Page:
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Weiland Sliding Doors and Windows, Inc v. Panda Windows and Doors

August 29, 2011

WEILAND SLIDING DOORS AND WINDOWS, INC., PLAINTIFF,
v.
PANDA WINDOWS AND DOORS, LLC,
DEFENDANT.



The opinion of the court was delivered by: Honorable Janis L. Sammartino United States District Judge

ORDER (1) DENYING WEILAND'S RULE 12(b)(6) MOTION TO DISMISS (ECF No. 70.)

(2) WEILAND'S SPECIAL MOTION TO DISMISS AND GRANTING

This action began on March 30, 2010, when Weiland Sliding Doors and Windows, Inc. filed a patent infringement suit against Panda Windows and Doors, LLC. Panda soon struck back with a counterclaim for intentional interference with prospective business advantage. (Amended Counterclaim, ECF No. 59.)

Panda's counterclaim is based on three sets of communications. First is a communication between Weiland and a company called Kolbe. The communication took place in June 2007, and the two allegedly discussed Panda's patent issues. The second communication is a press release that Weiland allegedly posted on its website and distributed. The last set of communications is several oral communications Weiland had with potential Panda customers.

Presently before the Court is Weiland's special motion to dismiss Panda's amended counterclaim pursuant to C.C.P. § 425.16, or in the alternative, F.R.C.P. Rule 12(b)(6) motion to dismiss. (MTD, ECF No. 70.) Also before the Court is Panda's opposition, (Opp'n, ECF No. 86), and Weiland's reply, (Reply, ECF No. 89). After consideration, the Court DENIES Weiland's special motion to dismissand GRANTS Weiland's Rule 12(b)(6) motion to dismiss.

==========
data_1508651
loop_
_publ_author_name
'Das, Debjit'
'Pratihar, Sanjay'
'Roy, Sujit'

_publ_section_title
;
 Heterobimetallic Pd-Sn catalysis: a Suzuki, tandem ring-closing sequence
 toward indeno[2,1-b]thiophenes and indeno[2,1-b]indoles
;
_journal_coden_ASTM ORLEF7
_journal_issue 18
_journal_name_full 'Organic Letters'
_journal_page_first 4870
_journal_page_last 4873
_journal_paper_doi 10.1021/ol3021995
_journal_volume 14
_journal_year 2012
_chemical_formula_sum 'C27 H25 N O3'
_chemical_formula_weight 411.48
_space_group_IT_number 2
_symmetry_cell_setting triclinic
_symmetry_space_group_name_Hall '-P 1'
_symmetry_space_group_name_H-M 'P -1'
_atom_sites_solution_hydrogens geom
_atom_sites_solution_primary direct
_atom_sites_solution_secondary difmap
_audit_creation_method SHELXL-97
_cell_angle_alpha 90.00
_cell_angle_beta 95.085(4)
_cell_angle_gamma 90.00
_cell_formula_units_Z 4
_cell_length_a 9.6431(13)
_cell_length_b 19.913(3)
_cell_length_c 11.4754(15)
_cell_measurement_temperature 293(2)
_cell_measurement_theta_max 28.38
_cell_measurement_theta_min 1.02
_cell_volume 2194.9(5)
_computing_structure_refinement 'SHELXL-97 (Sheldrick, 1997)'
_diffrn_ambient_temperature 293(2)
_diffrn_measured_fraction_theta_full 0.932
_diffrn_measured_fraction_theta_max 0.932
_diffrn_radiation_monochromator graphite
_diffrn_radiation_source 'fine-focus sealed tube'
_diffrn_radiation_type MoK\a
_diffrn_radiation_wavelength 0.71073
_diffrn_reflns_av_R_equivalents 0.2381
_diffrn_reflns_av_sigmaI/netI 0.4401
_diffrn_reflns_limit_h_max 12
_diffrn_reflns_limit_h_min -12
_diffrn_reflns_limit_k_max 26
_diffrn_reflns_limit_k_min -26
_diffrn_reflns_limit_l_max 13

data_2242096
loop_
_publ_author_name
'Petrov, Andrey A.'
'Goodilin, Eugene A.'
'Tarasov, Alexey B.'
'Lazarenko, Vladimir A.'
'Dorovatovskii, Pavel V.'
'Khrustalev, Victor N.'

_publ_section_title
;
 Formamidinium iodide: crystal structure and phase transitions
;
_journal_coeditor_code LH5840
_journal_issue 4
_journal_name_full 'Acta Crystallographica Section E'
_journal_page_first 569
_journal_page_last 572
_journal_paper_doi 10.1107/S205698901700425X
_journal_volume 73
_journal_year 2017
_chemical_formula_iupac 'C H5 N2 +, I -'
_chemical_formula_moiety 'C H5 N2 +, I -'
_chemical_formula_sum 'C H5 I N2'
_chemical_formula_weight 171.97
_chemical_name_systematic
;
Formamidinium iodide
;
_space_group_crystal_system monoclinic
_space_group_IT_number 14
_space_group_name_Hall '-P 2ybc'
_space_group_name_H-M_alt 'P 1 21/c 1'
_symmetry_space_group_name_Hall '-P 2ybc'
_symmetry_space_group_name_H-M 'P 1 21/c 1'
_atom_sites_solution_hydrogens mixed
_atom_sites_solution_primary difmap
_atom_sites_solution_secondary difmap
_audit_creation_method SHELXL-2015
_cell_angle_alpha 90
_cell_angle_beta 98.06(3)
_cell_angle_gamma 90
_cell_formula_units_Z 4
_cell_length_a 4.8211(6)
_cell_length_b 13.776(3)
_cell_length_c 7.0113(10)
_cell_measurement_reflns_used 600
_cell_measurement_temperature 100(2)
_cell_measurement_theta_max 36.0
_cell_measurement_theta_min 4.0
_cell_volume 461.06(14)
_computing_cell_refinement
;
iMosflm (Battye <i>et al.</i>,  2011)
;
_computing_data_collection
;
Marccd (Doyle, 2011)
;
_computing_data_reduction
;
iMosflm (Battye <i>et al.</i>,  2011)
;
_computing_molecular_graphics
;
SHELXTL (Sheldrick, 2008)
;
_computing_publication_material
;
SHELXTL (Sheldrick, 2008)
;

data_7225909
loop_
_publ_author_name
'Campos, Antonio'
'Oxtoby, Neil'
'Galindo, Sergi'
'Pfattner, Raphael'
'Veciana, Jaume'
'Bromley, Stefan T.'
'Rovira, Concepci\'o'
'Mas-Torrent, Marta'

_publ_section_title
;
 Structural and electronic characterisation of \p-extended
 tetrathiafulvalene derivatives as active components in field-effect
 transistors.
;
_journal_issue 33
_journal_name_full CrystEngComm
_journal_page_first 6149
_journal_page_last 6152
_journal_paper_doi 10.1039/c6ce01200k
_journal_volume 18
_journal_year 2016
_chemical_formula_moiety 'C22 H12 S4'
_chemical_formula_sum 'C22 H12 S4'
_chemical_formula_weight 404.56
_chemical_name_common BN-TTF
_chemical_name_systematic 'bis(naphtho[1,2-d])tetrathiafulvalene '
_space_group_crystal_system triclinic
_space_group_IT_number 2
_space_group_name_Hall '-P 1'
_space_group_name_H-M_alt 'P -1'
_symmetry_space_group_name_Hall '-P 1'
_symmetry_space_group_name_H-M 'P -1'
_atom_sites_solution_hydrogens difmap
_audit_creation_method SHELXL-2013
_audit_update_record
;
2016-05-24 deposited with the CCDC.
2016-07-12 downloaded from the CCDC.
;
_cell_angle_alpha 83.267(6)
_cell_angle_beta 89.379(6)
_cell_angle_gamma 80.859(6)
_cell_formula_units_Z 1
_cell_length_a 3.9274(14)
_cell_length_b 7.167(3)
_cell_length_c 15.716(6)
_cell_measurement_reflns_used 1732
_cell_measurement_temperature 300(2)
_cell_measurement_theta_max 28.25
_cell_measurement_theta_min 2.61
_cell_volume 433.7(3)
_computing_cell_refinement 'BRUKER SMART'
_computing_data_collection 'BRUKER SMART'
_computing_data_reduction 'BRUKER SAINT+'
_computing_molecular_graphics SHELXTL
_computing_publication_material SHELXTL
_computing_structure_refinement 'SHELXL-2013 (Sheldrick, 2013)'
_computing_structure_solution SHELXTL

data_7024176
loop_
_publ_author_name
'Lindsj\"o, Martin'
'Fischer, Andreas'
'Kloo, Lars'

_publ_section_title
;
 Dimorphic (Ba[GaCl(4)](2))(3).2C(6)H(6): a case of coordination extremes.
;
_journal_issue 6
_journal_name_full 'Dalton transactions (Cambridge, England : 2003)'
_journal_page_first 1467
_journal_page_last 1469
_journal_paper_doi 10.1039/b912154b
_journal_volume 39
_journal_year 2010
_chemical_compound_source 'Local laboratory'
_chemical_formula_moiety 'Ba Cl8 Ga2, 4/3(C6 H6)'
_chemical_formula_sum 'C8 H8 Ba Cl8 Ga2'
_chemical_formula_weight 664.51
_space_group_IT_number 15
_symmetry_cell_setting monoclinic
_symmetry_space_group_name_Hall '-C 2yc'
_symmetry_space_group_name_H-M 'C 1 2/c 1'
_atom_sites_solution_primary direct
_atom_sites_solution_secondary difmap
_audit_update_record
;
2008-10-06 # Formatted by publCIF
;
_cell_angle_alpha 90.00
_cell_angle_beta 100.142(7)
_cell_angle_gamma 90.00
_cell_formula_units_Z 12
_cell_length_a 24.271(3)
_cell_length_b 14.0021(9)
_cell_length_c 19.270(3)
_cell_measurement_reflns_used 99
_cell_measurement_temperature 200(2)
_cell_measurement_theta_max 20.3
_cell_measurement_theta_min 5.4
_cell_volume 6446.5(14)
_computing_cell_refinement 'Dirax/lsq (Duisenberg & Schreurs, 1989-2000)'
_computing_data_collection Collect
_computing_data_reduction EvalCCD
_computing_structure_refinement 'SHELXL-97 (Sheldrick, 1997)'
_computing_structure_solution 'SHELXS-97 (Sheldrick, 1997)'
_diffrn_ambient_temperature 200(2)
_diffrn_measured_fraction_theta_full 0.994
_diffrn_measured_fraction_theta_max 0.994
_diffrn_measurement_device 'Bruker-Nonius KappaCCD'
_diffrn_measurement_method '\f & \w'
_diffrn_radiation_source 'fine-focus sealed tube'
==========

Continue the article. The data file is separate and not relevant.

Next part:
ANALYSIS

Panda asserts a claim for intentional interference with prospective business advantage. Panda bases its claim on three sets of communications: (1) Counter-Defendant Weiland's communication with Kolbe in 2007; (2) Weiland's press release; and (3) Weiland's oral communications with potential Panda customers.

Weiland moves to dismiss Panda's complaint on two separate grounds. First, Weiland argues that Panda's intentional interference claim should be dismissed under California's anti-SLAPP statute insofar as the claim is based on Weiland's press release and Weiland's oral communications with potential Panda customers. Alternatively, Weiland argues that Panda's counterclaim based on all three sets of communications should be dismissed under Rule 12(b)(6). The Court discusses each argument separately.

1. Anti-SLAPP Motion to Dismiss

Weiland moves to dismiss Panda's intentional interference with prospective business advantage claim pursuant to California Civil Procedure Code § 425.16. Weiland argues that Panda's claim should be dismissed insofar as it is based on Weiland's Press Release and Weiland's oral communications with Panda's customers.

A. Legal Standard

1. Anti-SLAPP Generally

California Civil Procedure Code § 425.16 allows a defendant to gain early dismissal of causes of action aimed at chilling the valid exercise of the constitutional rights of freedom of speech and petition for redress of grievances. Cal. Civ. Proc. Code § 425.16(a); Varian Med. Sys., Inc. v. Delfino, 106 P.3d 958, 966 (Cal. 2005). These suits are often referred to as "strategic lawsuits against public participation" or "SLAPP" suits; hence § 425.16 is often referred to as the "anti-SLAPP statute." See Balzaga v. Fox News Network, LLC, 93 Cal. Rptr. 3d 782, 786 n.3 (Cal. Ct. App. 2009).